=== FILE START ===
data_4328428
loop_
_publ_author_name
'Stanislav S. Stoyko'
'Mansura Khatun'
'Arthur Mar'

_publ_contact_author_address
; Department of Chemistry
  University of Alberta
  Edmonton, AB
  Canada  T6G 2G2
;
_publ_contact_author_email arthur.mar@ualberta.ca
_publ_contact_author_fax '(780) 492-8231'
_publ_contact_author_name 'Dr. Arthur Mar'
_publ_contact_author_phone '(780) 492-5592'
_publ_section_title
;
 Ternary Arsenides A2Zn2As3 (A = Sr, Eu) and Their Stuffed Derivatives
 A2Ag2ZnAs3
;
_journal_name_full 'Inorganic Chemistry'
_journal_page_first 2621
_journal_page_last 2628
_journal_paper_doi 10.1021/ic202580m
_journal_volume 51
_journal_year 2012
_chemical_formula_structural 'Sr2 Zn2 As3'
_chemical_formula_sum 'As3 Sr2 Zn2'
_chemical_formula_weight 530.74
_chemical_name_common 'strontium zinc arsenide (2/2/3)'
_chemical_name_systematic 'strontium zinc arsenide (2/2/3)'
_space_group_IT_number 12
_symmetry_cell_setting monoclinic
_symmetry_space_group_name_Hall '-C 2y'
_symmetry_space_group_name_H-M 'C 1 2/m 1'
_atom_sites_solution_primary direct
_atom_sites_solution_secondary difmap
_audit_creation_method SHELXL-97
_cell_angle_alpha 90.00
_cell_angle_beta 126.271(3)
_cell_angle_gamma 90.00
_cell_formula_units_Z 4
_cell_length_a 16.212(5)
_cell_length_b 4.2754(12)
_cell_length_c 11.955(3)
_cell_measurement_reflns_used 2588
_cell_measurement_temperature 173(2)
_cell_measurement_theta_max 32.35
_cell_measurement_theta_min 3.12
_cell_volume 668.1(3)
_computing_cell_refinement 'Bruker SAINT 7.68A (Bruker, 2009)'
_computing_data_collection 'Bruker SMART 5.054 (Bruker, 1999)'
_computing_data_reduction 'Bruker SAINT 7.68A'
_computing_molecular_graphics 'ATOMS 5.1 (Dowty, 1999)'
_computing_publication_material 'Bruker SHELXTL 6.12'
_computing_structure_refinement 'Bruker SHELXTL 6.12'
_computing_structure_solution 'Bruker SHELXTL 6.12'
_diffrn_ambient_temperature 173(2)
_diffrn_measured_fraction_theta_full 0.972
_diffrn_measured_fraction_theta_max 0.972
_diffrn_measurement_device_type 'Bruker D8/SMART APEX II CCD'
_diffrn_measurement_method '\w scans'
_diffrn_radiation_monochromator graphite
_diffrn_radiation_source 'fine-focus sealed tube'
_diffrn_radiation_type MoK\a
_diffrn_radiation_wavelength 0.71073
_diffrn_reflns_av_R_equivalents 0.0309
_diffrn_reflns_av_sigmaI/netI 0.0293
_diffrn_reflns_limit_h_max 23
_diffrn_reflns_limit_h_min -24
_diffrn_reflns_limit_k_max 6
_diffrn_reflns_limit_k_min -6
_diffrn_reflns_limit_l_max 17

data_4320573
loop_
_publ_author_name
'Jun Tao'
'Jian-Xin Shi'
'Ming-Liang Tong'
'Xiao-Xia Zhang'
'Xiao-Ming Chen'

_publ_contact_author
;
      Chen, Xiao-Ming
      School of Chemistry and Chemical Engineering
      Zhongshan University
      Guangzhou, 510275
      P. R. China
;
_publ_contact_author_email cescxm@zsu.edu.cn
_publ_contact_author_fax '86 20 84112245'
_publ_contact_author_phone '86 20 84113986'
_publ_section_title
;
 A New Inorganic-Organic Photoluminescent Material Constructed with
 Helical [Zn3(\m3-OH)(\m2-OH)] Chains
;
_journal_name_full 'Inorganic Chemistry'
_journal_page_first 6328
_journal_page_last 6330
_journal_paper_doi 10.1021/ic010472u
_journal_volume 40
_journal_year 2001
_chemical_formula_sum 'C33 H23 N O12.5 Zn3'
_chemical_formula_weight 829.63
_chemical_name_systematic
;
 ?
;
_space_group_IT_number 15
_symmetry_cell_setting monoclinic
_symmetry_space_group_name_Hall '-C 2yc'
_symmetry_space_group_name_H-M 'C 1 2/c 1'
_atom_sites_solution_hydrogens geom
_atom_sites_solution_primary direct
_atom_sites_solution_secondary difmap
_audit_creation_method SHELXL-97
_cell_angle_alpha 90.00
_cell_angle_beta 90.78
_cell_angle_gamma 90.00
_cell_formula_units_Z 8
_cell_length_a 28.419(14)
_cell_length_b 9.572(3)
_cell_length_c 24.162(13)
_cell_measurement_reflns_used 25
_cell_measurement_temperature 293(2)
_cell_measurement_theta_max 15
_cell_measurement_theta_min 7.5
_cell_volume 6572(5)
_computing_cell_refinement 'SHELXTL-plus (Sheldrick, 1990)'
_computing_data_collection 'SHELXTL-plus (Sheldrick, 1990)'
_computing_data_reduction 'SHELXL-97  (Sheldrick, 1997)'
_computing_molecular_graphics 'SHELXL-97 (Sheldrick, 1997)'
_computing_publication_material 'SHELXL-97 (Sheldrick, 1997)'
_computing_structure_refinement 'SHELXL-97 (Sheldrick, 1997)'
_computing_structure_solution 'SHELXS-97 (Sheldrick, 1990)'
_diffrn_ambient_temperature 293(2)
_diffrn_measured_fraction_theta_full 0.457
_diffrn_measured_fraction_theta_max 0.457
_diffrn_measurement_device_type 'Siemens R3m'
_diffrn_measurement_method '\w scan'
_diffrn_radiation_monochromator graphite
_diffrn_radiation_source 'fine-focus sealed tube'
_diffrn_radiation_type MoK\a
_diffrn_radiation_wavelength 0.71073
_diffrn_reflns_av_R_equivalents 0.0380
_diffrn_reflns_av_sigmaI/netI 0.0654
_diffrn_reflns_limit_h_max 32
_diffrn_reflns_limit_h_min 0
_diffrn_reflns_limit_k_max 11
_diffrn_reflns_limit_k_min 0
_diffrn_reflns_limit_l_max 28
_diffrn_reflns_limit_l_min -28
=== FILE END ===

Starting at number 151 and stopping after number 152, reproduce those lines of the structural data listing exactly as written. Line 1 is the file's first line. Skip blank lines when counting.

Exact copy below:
_diffrn_reflns_limit_k_max 11
_diffrn_reflns_limit_k_min 0